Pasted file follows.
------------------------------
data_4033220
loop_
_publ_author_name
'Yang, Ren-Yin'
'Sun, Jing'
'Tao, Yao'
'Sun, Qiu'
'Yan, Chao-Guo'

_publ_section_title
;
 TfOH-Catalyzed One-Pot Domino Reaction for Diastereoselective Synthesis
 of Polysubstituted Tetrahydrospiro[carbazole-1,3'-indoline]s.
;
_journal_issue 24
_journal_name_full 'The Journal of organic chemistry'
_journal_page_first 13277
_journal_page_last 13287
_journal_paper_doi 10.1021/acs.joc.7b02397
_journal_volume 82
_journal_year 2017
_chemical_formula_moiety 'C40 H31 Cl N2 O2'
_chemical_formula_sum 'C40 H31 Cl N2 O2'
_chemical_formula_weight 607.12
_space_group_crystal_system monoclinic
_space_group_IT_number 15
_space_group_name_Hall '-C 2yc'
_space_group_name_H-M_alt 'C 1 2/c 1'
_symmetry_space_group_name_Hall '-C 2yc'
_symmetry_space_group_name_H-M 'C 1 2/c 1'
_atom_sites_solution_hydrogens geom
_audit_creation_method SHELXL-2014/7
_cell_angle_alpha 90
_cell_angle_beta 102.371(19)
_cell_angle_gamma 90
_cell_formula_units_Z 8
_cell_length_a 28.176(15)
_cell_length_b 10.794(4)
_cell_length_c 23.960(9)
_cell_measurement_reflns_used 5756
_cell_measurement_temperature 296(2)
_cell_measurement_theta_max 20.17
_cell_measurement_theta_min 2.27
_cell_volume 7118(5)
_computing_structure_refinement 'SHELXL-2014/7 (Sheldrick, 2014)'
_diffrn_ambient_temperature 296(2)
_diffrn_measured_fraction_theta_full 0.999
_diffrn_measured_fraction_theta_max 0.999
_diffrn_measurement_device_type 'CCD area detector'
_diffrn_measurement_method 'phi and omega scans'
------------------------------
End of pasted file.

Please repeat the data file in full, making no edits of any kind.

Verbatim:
data_4033220
loop_
_publ_author_name
'Yang, Ren-Yin'
'Sun, Jing'
'Tao, Yao'
'Sun, Qiu'
'Yan, Chao-Guo'

_publ_section_title
;
 TfOH-Catalyzed One-Pot Domino Reaction for Diastereoselective Synthesis
 of Polysubstituted Tetrahydrospiro[carbazole-1,3'-indoline]s.
;
_journal_issue 24
_journal_name_full 'The Journal of organic chemistry'
_journal_page_first 13277
_journal_page_last 13287
_journal_paper_doi 10.1021/acs.joc.7b02397
_journal_volume 82
_journal_year 2017
_chemical_formula_moiety 'C40 H31 Cl N2 O2'
_chemical_formula_sum 'C40 H31 Cl N2 O2'
_chemical_formula_weight 607.12
_space_group_crystal_system monoclinic
_space_group_IT_number 15
_space_group_name_Hall '-C 2yc'
_space_group_name_H-M_alt 'C 1 2/c 1'
_symmetry_space_group_name_Hall '-C 2yc'
_symmetry_space_group_name_H-M 'C 1 2/c 1'
_atom_sites_solution_hydrogens geom
_audit_creation_method SHELXL-2014/7
_cell_angle_alpha 90
_cell_angle_beta 102.371(19)
_cell_angle_gamma 90
_cell_formula_units_Z 8
_cell_length_a 28.176(15)
_cell_length_b 10.794(4)
_cell_length_c 23.960(9)
_cell_measurement_reflns_used 5756
_cell_measurement_temperature 296(2)
_cell_measurement_theta_max 20.17
_cell_measurement_theta_min 2.27
_cell_volume 7118(5)
_computing_structure_refinement 'SHELXL-2014/7 (Sheldrick, 2014)'
_diffrn_ambient_temperature 296(2)
_diffrn_measured_fraction_theta_full 0.999
_diffrn_measured_fraction_theta_max 0.999
_diffrn_measurement_device_type 'CCD area detector'
_diffrn_measurement_method 'phi and omega scans'